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It’s hard to quantify economic benefits of light-rail projects

A light rail rolls past the Salt Lake Temple in Salt Lake City. Started with the 2002 Winter Olympics in mind, Salt Lake City’s light-rail network was built to ease air pollution and traffic congestion. Some companies have cited the rail lines as one reason they located or added jobs nearby.
A light rail rolls past the Salt Lake Temple in Salt Lake City. Started with the 2002 Winter Olympics in mind, Salt Lake City’s light-rail network was built to ease air pollution and traffic congestion. Some companies have cited the rail lines as one reason they located or added jobs nearby. AP

One 11-mile light rail project does not quickly cause $4.2 billion in economic growth around itself.

That particular issue matters in my hometown of St Paul, Minn., but analogous questions arise everywhere. In Boise, Mayor Dave Bieter has long advocated a rail-based transit system in and around Downtown that could cost more than $1 billion. A fixed route would attract businesses and developers, Bieter says.

We frequently want to quantify the overall benefits of some particular government project. But we often simply cannot.

It is hard to measure economic outcomes. It is easy to distort such measurements when they are made. Practical difficulties mean that, looking backward in time, it is often hard to tell whether some decision, like building this particular transit line or that flood channel, was good or bad. Yet that difficulty pales in comparison to the uncertainties encountered when looking forward.

In St. Paul’s case, the regional transit agency simply added up the value of all new construction within a half-mile radius of the line since it started. The agency has funding for an additional line pending in the Legislature. So skeptics who question the political motivation, as well as the methodology, behind the $4.2 billion estimate have grounds. Skepticism always is warranted.

While this specific number is questionable, the rail line certainly has spurred economic activity that would not have occurred in its absence. It is a mistake to overestimate net beneficial outcomes of public investment, but equally erroneous to underestimate them. Unfortunately, coming up with really trustworthy numbers often is difficult and sometimes impossible.

Inferring that a rail line caused development is a “post hoc ergo propter hoc fallacy,” which students are strictly warned against. But such “A happened and then B happened, so A caused B” logic dominates public discourse, especially in election years. For many people, the sequence of two events is proof of cause and effect.

So how does one get beyond this?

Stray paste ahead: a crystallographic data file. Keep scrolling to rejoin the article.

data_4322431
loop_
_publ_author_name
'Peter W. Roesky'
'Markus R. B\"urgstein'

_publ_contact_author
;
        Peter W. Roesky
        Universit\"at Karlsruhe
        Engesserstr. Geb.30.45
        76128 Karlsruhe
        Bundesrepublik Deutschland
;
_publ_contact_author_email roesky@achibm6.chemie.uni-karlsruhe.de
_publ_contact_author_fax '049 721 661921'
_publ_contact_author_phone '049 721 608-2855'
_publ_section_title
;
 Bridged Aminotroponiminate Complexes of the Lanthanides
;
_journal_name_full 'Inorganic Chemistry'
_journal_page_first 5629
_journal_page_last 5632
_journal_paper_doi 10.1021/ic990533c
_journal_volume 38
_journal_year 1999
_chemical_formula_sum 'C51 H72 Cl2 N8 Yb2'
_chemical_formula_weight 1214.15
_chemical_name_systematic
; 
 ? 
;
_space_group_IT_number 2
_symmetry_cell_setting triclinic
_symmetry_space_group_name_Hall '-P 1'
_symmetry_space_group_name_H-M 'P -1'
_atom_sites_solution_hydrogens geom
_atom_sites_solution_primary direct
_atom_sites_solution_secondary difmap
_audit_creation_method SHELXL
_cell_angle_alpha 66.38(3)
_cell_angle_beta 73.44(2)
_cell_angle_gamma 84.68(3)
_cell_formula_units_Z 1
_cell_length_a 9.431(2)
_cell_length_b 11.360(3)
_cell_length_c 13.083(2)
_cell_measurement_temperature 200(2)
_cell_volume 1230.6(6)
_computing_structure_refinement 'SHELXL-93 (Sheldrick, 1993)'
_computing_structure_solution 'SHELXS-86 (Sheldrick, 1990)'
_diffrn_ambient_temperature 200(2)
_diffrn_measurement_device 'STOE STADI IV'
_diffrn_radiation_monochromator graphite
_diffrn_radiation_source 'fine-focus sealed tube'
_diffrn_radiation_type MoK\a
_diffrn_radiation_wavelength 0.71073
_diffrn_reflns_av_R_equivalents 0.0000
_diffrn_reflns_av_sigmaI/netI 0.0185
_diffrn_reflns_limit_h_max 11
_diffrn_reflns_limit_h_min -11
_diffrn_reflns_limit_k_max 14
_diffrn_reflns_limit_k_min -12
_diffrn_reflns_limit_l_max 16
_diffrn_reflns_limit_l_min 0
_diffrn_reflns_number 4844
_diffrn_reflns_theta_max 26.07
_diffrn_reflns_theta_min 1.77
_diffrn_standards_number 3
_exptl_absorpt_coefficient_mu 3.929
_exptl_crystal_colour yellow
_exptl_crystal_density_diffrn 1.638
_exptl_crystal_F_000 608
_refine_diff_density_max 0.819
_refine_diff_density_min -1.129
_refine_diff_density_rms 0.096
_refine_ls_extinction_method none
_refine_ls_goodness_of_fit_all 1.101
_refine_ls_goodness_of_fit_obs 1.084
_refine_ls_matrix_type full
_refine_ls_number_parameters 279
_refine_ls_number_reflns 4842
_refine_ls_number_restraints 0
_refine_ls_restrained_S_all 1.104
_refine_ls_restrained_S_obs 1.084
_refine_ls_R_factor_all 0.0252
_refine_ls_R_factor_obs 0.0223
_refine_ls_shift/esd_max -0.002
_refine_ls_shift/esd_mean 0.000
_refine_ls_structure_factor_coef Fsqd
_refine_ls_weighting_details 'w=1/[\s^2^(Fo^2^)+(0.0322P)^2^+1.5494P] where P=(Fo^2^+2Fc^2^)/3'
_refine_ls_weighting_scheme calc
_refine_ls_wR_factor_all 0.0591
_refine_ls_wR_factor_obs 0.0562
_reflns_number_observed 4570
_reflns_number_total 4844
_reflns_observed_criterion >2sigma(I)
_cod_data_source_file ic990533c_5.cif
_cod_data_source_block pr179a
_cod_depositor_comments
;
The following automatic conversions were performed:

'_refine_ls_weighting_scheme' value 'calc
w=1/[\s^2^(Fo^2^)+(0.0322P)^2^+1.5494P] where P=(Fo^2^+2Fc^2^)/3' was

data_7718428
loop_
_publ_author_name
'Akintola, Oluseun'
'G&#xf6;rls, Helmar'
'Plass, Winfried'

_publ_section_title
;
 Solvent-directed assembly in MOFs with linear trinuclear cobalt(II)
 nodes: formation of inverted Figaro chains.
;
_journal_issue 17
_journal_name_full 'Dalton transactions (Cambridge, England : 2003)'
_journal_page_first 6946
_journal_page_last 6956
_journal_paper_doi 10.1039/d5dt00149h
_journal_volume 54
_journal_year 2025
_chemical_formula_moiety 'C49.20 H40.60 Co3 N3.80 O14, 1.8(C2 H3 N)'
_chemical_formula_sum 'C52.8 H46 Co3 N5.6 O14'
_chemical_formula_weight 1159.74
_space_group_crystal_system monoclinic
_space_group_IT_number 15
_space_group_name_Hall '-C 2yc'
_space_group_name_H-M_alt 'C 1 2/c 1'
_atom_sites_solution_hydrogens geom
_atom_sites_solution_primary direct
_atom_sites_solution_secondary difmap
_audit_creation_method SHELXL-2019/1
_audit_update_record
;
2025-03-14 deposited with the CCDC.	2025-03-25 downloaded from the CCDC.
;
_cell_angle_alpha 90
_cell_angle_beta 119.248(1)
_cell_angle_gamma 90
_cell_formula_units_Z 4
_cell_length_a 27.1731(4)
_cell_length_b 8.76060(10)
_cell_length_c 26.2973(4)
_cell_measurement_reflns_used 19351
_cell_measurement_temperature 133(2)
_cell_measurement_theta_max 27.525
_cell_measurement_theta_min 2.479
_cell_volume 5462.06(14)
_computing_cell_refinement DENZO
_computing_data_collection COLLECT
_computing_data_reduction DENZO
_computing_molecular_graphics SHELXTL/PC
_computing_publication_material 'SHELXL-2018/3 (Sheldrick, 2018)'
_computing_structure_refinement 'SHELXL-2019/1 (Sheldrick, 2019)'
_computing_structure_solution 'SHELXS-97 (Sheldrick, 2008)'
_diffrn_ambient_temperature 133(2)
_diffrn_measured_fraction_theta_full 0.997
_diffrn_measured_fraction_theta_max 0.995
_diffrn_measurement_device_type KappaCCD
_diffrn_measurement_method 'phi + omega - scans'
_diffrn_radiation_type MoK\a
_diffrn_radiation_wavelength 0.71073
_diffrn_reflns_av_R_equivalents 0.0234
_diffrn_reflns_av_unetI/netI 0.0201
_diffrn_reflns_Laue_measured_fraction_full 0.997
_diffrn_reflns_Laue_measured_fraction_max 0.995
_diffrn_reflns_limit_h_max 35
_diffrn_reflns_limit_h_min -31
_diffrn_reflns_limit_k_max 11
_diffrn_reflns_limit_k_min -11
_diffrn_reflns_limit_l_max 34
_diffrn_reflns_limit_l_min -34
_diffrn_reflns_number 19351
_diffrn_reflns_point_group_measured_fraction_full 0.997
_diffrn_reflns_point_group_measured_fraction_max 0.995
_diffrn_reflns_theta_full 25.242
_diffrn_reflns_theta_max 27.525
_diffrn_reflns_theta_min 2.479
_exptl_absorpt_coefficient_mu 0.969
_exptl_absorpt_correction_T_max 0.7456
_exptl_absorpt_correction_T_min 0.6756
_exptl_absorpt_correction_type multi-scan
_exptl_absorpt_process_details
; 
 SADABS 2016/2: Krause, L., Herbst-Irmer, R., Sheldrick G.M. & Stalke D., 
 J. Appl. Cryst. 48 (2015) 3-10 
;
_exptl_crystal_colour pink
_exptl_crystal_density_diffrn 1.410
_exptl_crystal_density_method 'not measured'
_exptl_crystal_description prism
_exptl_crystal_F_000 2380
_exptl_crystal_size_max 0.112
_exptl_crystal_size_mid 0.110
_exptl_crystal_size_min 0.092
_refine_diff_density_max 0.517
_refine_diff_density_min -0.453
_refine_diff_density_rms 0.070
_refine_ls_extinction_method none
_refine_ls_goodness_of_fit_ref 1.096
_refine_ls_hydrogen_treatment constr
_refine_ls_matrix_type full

Even transit’s strongest advocates acknowledge that while some development within an arbitrary radius was directly caused by the line, it was only one factor among many for other investment decisions. For some projects, such as a big addition to a county hospital, the line didn’t matter at all.

The key question therefore always is: How much activity would have taken place had some project not been built?

One approach would be to put things in historical context. What was the annual average of such investment, adjusted for inflation, in these zones before the project became a factor? What was the trend over time in this spending? How far are current levels or trends above those of the past?

One could also try to compare investment around the project with that in other areas where it is not a factor. Break the zone up into various categories and identify discrete neighborhoods or sectors — residential, industrial, retail, etc. Find similar zones elsewhere, pair them and compare levels of new investment. This is useful but still involves much subjectivity.

Which brings us to the larger problem of looking forward, using subjective cause-and-effect methodology to justify spending now to achieve returns later.

In many sciences, organized experiments to determine outcomes are a key method. But such organization is difficult in real world economic estimates. Comparing different approaches, historical trend versus cross-sectional, helps.

Uncertainty also is pervasive in broader questions, like Donald Trump’s assertion that our country pays much more than its fair share of NATO costs. The issue is an old one. Jimmy Carter tried to get our allies to boost defense spending some 40 years ago.

But again, just how does one measure whether Trump’s assertion is true?

As with the costs and benefits of infrastructure, economists would approach the NATO issue in terms of “opportunity cost.” How would U.S. Treasury outlays change if we no longer spent as much on NATO? That is a hard question to answer.

Critics often take the total costs of U.S. troops stationed in Europe or South Korea as a direct expense to U.S. taxpayers. During the Cold War, U.S. army divisions and air wings in Europe cost a significant percentage of defense outlays. But if we had not had those units overseas, would we have spent the same amounts maintaining them on U.S. bases? Or would we really have cut defense spending by that amount?

These are the dirty secrets of many economic studies. Often costs or benefits are real enough, but simply cannot be quantified. Economic theory and history do tell us the probable direction for the results of some choice. But assigning specific dollar values to those outcomes, after the fact or before, usually is maddeningly difficult and often impossible. We can camouflage uncertainty with financial mumbo-jumbo, but many real-world decisions —whether to buy a farm, build a transit line or leave a defense pact — ultimately get made on subjective bases.

St. Paul economist and writer Edward Lotterman can be reached at boise@edlotterman.com.

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